Apr 262016
Dinictis squalidens

Old, see?

When I was attending the University of Wyoming, back when Deinonychus was roaming around, I wanted to be a civil engineer.

Well, let’s back up a moment. I wanted to be an architectural engineer. Before that, an architect.

As you could probably tell, I didn’t know what I wanted to be. I grew up only wanting to be an author, but at the time there was no internet to get feedback with. In little odd town Wyoming, there were no mentors, no people to pass stories on by, so I let it go. At the same time, my family pushed for me to get a “real” job, and when my father passed away halfway through my senior year in high school, engineering seemed like the fit.

It wasn’t for me, of course, and since I’m not an engineer I may not need a spoiler alert to tell you what happened. I spent another year of finding nothing, then moved on to construction work. My father had always said that the world needed ditch-diggers, and for awhile that’s just what I was. To be fair, I was also able to drive some massive vehicles around, so it turned out fine.

After a few years of that, I did go back to school to earn my Associate’s degree. The only thing that ever helped with, other than to help realign my life in the late 1990’s, was that it gives me quite a lot of credits as I now return to school for my bachelor’s degree. After twenty years, as it were.

Why the long wait? Kids, lack of money, getting too comfortable in jobs that eventually try to kill me, those kinds of things. I also thought that, with awards and decades of experience under my belt, that employers would take me seriously. They, in fact, do not.

So, I’m back on the road to a degree. I can’t afford it, we’re broke. But I also must afford it, there’s no moving forward in graphics, communications, or much else without it. My awards, my two decades of experience, my great references, all of that is irrelevant to the working world if it doesn’t have the degree to go with it.

I’m currently hard at work on a communications degree, which gets me back to the writing I originally started with. We’ll see how it goes, but for now I can at least see the twinkle of something at the end of the dark tunnel.

Oct 212015
Customizing the sketchbook for the muse

moleskine1015-rdickerson3I like to customize my Moleskine sketchbooks before I start using them, and sometimes that can be quite an elaborate process.

Partly, I customize them so that they are easier to recognize and find if lost. Instead of just looking for a generic, small sketchbook, I can tell people to look for something more unique. By customizing it inside and out, it’s easier to spot, and frankly harder to get away with stealing.

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Sep 202015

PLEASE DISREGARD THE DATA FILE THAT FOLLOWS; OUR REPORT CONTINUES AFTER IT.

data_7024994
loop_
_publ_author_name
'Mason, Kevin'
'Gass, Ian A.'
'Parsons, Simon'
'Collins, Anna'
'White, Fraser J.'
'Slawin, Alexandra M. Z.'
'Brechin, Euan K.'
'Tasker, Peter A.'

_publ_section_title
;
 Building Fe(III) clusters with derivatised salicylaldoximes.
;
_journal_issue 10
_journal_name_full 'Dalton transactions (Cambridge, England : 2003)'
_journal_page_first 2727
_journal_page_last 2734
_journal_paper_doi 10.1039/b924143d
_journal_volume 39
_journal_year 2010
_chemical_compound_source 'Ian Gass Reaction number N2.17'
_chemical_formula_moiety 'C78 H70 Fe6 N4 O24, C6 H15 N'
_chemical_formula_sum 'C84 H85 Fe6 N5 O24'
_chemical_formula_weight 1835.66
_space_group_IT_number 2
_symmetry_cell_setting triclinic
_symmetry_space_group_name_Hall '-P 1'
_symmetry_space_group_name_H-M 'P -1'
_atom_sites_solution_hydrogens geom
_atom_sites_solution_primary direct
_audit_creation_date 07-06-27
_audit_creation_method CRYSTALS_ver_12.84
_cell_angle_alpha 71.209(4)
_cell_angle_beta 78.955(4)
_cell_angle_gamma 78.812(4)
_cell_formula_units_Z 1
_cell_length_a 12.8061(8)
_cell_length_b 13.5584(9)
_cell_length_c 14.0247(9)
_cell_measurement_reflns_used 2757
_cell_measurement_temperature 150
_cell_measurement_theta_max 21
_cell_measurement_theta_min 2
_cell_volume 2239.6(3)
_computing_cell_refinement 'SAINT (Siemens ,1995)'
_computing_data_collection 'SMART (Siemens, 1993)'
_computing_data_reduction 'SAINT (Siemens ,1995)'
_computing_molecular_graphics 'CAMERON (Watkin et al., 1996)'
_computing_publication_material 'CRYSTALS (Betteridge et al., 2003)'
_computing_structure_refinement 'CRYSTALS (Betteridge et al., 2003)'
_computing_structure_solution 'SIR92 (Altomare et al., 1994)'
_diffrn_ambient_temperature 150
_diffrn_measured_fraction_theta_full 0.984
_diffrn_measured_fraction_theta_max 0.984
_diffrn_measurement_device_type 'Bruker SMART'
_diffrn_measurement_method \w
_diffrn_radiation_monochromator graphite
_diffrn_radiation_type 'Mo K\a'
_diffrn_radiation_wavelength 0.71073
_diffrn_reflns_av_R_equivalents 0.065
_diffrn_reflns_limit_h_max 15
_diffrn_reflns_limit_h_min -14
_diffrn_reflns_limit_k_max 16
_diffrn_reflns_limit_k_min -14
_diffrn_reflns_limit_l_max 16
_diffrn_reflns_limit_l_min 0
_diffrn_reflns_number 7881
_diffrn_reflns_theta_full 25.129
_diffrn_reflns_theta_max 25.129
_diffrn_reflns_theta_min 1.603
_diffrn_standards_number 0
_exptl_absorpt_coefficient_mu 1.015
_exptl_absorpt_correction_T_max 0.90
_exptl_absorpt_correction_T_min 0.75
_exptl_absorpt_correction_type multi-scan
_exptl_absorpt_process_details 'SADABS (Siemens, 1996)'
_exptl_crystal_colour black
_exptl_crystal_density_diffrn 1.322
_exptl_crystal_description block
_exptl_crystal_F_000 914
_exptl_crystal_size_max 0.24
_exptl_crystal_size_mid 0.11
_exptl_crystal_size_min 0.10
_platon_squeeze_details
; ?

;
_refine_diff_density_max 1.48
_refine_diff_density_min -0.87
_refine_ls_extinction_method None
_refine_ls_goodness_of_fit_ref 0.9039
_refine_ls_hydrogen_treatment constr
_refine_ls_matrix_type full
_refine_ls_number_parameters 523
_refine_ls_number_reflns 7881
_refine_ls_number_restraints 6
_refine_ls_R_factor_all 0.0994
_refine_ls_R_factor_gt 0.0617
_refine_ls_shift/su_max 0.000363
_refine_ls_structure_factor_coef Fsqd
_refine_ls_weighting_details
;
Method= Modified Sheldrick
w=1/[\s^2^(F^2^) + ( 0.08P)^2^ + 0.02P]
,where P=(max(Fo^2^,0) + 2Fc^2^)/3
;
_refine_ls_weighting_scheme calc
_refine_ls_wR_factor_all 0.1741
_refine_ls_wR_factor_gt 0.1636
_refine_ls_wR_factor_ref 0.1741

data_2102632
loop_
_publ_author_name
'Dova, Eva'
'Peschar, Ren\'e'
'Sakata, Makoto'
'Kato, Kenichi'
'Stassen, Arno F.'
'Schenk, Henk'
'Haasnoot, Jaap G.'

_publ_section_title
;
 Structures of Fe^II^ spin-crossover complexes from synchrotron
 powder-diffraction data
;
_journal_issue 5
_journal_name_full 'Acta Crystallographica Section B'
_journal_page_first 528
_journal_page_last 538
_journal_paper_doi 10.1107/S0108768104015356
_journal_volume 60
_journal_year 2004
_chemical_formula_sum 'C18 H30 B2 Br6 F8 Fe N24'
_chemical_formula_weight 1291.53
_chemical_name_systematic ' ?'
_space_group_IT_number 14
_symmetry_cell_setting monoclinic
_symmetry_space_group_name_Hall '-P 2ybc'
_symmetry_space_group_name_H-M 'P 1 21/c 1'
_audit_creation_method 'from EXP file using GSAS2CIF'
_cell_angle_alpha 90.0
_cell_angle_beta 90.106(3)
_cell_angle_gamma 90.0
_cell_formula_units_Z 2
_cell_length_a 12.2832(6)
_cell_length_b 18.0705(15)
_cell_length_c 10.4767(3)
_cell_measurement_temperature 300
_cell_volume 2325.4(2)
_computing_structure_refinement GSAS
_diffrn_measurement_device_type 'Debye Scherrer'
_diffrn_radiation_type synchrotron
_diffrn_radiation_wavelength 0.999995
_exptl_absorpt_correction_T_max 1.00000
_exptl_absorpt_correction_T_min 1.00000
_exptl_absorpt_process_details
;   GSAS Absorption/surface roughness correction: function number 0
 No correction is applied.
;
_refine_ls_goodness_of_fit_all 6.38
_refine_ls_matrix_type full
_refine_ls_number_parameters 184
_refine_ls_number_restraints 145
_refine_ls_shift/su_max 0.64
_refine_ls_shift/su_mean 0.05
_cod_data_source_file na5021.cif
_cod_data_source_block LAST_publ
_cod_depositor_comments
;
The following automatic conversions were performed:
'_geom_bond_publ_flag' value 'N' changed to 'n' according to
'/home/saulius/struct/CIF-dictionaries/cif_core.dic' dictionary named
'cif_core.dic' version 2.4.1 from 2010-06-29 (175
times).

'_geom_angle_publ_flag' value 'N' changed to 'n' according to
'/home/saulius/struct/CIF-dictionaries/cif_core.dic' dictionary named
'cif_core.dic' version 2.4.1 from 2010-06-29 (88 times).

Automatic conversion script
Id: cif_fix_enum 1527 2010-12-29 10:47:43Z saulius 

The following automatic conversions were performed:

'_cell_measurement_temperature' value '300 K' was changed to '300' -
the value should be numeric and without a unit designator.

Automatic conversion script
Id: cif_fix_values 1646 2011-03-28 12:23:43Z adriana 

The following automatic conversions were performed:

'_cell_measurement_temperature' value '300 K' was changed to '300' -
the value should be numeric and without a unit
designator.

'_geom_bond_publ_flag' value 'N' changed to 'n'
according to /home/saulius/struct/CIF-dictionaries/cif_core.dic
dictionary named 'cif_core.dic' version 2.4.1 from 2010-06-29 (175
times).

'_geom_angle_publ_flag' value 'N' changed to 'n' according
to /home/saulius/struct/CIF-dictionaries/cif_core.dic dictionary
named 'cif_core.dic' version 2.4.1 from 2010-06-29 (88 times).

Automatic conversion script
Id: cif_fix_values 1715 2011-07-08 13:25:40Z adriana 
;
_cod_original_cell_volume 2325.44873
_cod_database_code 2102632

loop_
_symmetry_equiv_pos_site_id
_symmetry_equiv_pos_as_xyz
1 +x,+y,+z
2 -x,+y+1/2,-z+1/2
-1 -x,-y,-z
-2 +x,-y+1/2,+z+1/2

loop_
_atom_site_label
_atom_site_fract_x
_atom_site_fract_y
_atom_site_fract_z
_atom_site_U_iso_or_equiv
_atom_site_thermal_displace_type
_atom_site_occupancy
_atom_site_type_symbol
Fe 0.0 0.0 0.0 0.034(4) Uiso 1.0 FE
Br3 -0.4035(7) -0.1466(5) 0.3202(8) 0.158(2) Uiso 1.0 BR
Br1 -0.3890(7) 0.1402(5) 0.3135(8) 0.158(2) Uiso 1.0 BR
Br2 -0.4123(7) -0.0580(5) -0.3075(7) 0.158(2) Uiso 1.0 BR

A new pencil, and the importance of consistency

Artists, and creators in general, can be a strange breed. Notwithstanding all of the devious and unusual things we come up with, especially as a horror creator, our actions often seem unusual to the general public.

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Jan 052015
The best steak sandwich I've ever had

Twenty-five years ago, as of yesterday, I had the very best steak sandwich.

To be honest, I wasn’t hungry at the time. It was well past dinner time, past 8 o’clock at night even. There’s no real reason that a steak sandwich should have even been offered, and yet, it was the right thing to have.

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Sep 292014
Unimaginable is not a word in my vocabulary

When I was standing in line at the local coffee shop, I overheard a couple of people talking about something awful. That happens, certainly, it’s not unusual at all (I often stand in coffee shop lines). One of the women in the group, after hearing the full details of a plane crash, said, “That is just unimaginable. I could never imagine that happening to me.”

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Sep 122014
The Devil's Footprints: Creating Oddities From The Mysterious

For my entire life, from the stone ages until now, seemingly, I have been fascinated by the strange and the weird. Growing up, nearly all of the books that I read were about mysterious happenings around the world.

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Sep 092014
The texture of zombies and the dead

One thing I love about art is seeing the different interpretations that artists have. A different take on a sunset, or a new way to paint buildings, and even new ways to paint monsters. These new methods and creative views drive what I love in art. Let’s face it, especially where monsters are involved.

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Sep 082014
Weird is the new normal

I constantly look at other artists’ work, in fact I make it a part of my day to at least check out art or illustration boards on the web. There’s something I’ve noticed, and I’m not sure if it’s a trend or if it’s something that’s always been there.

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Sep 052014
Your monsters change, even when they never do

I was particularly enamored the other day with the newest trailer for the film Pacific Rim, and it made me think of something other than giant robots and giant monsters.

Originally published by Apex Book Company, April 2013

Aren’t these the same giant monsters we’ve seen for years?

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Sep 032014
Perception of the visuals: the look and feel of noir

Picture this: there’s a former cop standing in one spot, with a beautiful woman standing behind him. His gun is drawn, and he’s waiting for the bad guy to show himself so they can have a “final showdown”. It’s a tense scene, where quite a lot of bad things are about to happen.

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